Seventh and finally, there is another school, including Marx and his heirs, as well as the more recent postmodern deconstructionists, which sees all authority as little more than self-interested (or, perhaps more accurately, class- or group-interested) domination by one set of people over another.  Within this conception, any claim that an authoritative officeholder is acting in the interest of those under her authority cannot be believed.  An hermeneutic of suspicion must therefore be applied to such claims in an effort to unmask the collective self-interested will behind what is essentially only an exercise of raw power.  In this perspective, the classic writings of Plato, Aristotle, Cicero, Augustine and Thomas Aquinas are nothing more than the ruminations of those notorious dead, white European males attempting to protect their own material interests against everyone else.

For all these reasons and more young people sometimes wear t-shirts emblazoned with these powerful words: QUESTION AUTHORITY. However, it’s never been entirely clear to me why, in so doing, they should defer to the authority of a clothing manufacturer, whose very ability to produce these shirts depends on an authoritative structure co-ordinating the process as a whole. Much as the statement, “All truth is relative,” is self-referentially incoherent, so is the imperative statement, “Question authority”! Yet this will likely have little effect on those to whom such a slogan appears to give the moral high ground.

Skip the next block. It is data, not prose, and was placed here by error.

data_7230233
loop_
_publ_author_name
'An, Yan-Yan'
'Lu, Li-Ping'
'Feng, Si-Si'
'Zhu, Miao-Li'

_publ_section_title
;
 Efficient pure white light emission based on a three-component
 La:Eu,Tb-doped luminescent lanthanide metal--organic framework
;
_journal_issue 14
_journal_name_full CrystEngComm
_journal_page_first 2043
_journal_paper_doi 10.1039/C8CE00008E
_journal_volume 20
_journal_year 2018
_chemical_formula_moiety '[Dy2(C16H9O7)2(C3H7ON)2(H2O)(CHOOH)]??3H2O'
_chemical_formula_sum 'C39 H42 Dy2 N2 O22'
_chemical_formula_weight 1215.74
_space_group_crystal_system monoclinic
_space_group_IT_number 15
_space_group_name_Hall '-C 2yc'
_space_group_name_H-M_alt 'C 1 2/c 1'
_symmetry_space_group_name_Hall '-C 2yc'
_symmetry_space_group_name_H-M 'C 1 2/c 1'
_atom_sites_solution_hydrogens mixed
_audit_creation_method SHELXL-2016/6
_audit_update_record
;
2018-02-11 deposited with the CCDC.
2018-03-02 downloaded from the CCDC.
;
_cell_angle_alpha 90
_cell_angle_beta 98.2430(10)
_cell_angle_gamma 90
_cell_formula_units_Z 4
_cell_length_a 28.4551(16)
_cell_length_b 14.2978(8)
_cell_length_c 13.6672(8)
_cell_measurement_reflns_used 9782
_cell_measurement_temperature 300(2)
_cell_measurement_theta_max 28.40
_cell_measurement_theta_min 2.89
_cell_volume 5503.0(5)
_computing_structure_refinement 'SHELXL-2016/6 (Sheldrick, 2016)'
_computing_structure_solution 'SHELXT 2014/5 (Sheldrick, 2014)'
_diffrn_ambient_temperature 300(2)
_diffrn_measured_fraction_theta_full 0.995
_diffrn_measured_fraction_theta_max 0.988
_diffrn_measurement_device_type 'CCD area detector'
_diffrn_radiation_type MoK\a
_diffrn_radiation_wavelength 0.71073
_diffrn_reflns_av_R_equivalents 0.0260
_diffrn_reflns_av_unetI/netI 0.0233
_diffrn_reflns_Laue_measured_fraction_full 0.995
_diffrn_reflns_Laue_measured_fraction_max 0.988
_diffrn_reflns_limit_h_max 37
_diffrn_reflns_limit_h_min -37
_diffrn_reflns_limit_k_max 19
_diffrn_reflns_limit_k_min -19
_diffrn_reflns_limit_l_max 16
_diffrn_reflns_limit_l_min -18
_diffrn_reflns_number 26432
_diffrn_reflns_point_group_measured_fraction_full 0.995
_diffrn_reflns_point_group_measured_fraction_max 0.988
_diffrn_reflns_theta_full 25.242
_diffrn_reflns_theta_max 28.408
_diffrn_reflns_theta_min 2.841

Yet what if that which we call freedom is just one more type of authority among many? If so, there is little reason to view freedom as consistently trumping these other kinds of authority where the two come into opposition. If freedom be defined as personal authority, then when it conflicts with another form of authority, the claims of both must be taken into account and adjudicated carefully and justly. In the case of the dress codes, the issue should have been conceived, not as authority against freedom, which prejudices the case in favour of the latter, but as one between the authority of the school and administration on the one hand and the authority of the adolescent student on the other. If it is framed in this way, its resolution becomes less obvious and its full complexity more so. Legitimate interests on both sides must be taken into account. A balanced approach, and hence justice, becomes more likely.

That such an approach would necessitate a break with historic liberalism, with its commitment to the primacy of the individual, is beyond doubt. Yet if we can bring ourselves to relinquish the hold of this tenacious political ideology, we will be better able to do justice to the legitimate pluriformity of authority in God’s world.

Articles by David T. Koyzis